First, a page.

IN THE HIGH COURT OF MALAWI
CIVIL CAUSE NO. 1591 OF 1998
WILSON MULAUZI ....................................................... PLAINTIFF
THE CONTROLLER OF CUSTOMS AND EXCISE .....DEFENDANT
CORAM : CHIMASULA PHIRI, J.
Kaphale of counsel for the plaintiff
Mpango - Deputy Controller of Customs & Excise, for the defendant
Selemani, Court Clerk
This is an application for an interlocutory injunction of a mandatory nature requiring the defendant to deliver the vehicle it seized from the plaintiff. The plaintiff contends that the seizure was wrongful. The defendant has on the other hand argued that the seizure was rightful on the basis that no duty was paid on the vehicle and that the burden to prove payment of duty is on the plaintiff and has not been discharged.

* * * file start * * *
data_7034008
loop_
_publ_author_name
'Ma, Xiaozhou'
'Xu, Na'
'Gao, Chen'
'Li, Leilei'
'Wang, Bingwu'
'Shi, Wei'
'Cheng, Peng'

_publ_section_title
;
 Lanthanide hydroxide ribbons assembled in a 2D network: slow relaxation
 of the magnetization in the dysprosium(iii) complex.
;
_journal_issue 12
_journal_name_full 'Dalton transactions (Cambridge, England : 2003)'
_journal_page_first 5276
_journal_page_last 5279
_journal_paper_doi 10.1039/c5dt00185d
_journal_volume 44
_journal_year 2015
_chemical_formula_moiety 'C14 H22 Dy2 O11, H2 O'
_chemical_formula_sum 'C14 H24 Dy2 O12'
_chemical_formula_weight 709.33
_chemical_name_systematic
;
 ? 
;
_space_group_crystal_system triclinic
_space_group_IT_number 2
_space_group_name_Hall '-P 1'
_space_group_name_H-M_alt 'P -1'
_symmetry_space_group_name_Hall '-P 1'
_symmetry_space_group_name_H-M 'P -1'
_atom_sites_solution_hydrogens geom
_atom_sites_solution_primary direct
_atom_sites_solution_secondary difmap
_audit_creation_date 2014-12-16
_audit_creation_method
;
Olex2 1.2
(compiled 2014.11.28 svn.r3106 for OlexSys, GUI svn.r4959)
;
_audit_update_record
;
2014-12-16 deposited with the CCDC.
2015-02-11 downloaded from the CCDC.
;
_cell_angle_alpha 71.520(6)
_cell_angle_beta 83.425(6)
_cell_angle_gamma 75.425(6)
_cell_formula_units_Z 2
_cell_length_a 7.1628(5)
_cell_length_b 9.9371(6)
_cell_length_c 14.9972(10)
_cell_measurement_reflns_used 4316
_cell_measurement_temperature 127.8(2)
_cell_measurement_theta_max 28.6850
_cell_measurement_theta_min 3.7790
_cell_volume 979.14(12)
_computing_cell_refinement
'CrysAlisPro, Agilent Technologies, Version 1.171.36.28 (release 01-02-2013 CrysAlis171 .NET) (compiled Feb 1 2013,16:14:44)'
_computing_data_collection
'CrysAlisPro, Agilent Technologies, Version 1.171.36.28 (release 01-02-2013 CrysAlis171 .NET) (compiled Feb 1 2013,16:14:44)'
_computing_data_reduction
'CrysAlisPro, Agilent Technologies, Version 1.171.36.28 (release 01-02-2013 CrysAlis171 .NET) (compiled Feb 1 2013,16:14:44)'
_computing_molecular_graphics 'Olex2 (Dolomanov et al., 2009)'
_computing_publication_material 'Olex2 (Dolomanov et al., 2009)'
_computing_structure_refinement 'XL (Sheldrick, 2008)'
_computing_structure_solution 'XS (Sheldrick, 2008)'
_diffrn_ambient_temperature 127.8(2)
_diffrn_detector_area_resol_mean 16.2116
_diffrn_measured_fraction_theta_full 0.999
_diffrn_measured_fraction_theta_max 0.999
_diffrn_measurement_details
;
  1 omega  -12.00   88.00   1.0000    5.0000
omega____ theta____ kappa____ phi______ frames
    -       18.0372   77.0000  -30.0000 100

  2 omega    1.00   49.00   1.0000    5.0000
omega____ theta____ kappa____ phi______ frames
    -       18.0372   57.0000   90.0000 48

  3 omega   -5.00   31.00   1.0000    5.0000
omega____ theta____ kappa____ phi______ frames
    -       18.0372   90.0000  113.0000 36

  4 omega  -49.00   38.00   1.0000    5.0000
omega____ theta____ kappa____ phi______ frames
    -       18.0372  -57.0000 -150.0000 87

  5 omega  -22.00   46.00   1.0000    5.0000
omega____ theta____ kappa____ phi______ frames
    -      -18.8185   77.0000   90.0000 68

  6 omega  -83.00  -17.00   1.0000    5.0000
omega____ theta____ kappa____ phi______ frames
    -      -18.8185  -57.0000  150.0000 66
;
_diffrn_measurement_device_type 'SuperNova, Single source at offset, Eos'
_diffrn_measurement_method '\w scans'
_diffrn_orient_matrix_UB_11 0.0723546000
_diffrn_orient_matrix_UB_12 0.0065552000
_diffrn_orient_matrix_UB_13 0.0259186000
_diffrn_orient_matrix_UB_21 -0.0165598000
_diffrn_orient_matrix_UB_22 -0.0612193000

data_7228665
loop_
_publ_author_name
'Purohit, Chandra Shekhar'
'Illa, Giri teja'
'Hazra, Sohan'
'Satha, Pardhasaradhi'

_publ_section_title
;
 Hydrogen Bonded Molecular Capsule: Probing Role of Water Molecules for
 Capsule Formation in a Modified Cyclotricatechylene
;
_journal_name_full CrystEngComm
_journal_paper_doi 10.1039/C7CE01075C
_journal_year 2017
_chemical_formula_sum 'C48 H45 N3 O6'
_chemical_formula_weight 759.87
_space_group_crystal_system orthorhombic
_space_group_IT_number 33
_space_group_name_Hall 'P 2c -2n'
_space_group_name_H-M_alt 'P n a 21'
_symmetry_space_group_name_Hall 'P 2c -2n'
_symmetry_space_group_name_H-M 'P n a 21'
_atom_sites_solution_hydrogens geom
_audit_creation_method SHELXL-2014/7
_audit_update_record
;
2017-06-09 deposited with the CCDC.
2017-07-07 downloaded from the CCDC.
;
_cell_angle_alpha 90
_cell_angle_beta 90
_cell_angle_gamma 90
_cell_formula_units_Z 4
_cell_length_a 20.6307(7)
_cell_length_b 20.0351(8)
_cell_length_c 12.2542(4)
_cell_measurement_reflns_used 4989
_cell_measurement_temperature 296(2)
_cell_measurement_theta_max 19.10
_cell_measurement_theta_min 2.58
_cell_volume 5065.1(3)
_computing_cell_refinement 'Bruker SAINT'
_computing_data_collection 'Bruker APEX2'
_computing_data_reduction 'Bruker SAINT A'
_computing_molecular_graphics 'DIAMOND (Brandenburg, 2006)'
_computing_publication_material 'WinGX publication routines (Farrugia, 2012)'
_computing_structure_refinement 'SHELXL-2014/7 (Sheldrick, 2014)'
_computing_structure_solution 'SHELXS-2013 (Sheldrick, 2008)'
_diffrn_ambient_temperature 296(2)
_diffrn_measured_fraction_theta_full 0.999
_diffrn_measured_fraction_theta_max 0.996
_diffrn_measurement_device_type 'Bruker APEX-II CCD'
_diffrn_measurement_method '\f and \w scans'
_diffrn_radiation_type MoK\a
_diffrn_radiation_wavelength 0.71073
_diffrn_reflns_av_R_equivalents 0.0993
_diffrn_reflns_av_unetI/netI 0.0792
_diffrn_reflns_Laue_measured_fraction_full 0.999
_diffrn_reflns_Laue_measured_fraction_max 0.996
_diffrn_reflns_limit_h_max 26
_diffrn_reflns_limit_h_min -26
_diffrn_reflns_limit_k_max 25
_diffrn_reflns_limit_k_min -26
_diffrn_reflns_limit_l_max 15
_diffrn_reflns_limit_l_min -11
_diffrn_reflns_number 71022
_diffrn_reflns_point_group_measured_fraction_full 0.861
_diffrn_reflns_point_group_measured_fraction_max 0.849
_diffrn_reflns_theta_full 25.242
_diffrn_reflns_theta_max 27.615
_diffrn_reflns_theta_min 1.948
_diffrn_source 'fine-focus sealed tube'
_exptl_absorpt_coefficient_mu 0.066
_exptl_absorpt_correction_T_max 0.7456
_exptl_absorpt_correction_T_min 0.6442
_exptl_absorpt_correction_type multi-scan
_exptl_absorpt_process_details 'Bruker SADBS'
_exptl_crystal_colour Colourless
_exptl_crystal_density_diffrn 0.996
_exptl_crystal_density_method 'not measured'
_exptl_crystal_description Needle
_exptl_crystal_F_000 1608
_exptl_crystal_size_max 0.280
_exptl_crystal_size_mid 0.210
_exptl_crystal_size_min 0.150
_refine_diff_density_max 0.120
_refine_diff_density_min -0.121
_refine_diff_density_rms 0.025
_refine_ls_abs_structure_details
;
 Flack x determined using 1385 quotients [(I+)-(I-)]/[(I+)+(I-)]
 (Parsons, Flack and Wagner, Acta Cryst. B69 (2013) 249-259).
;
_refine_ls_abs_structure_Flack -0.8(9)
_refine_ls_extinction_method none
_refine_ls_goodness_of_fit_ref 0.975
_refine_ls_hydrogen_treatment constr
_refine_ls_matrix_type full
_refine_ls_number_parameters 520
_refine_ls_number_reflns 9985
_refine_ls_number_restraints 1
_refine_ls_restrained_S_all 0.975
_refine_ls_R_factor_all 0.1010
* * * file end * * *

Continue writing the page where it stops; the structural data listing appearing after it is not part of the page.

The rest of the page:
The facts are not very much in dispute. The plaintiff is the owner of a motor vehicle Nissan sentra registration number CP 422. The plaintiff acquired the vehicle from Mach General dealers on or about 20th April 1995. At the time of purchasing the vehicle, the plaintiff was to be the third owner of the vehicle and this is clearly indicated in the registration book. From the blue book entries, it is clear that the vehicle was first registered in Malawi on 2nd February 1994 as belonging to Mr. Mthimunye of Private bag 1, Kanengo Lilongwe. Ownership was transferred and registered in the name of Mach general dealers on 19th October 1994. Early this year on 20th February 1998 the defendant seized the vehicle from the plaintiff apparently on the ground of none payment of duty. A Notice of Seizure of that date is exhibited. The notice quotes the provisions of Section 147 which sets out time limits within which a claim for restitution ought to be lodged and also the limitation time for instituting proceedings for recovery of the seized goods. The defendant informed the plaintiff that in lieu of taking proceedings against the plaintiff K70,752.75 was demanded as duty and penalty. On 26th March 1998 the plaintiff queried the request that he should pay duty and penalty on the basis that he was third owner and such responsibility would lie with the 1st owner. The plaintiff contended that the Road Traffic Commission does not register a vehicle unless it has a Customs duty clearance certificate. Therefore there was no reason for the plaintiff to suspect that duty had not been paid. The plaintiff contended that government was negligent in registering the vehicle in the first instance. The plaintiff offered to pay duty of K29,135.40 by instalments and requested for the release of the vehicle. On 22nd May 1998 the plaintiff’s solicitors sent a notice of civil suit to the Attorney General and this has also been exhibited. The plaintiff has commenced civil action against the defendant in this civil cause number 1591 of 1998. The writ was issued on 26th May, 1998 and the filing fee of K60.00 was paid on General Receipt number 087212 dated 26th May 1998 although the official rubber stamp was backdated to 20th May 1998 whether by design or inadvertence, I will comment on this aspect in my ruling.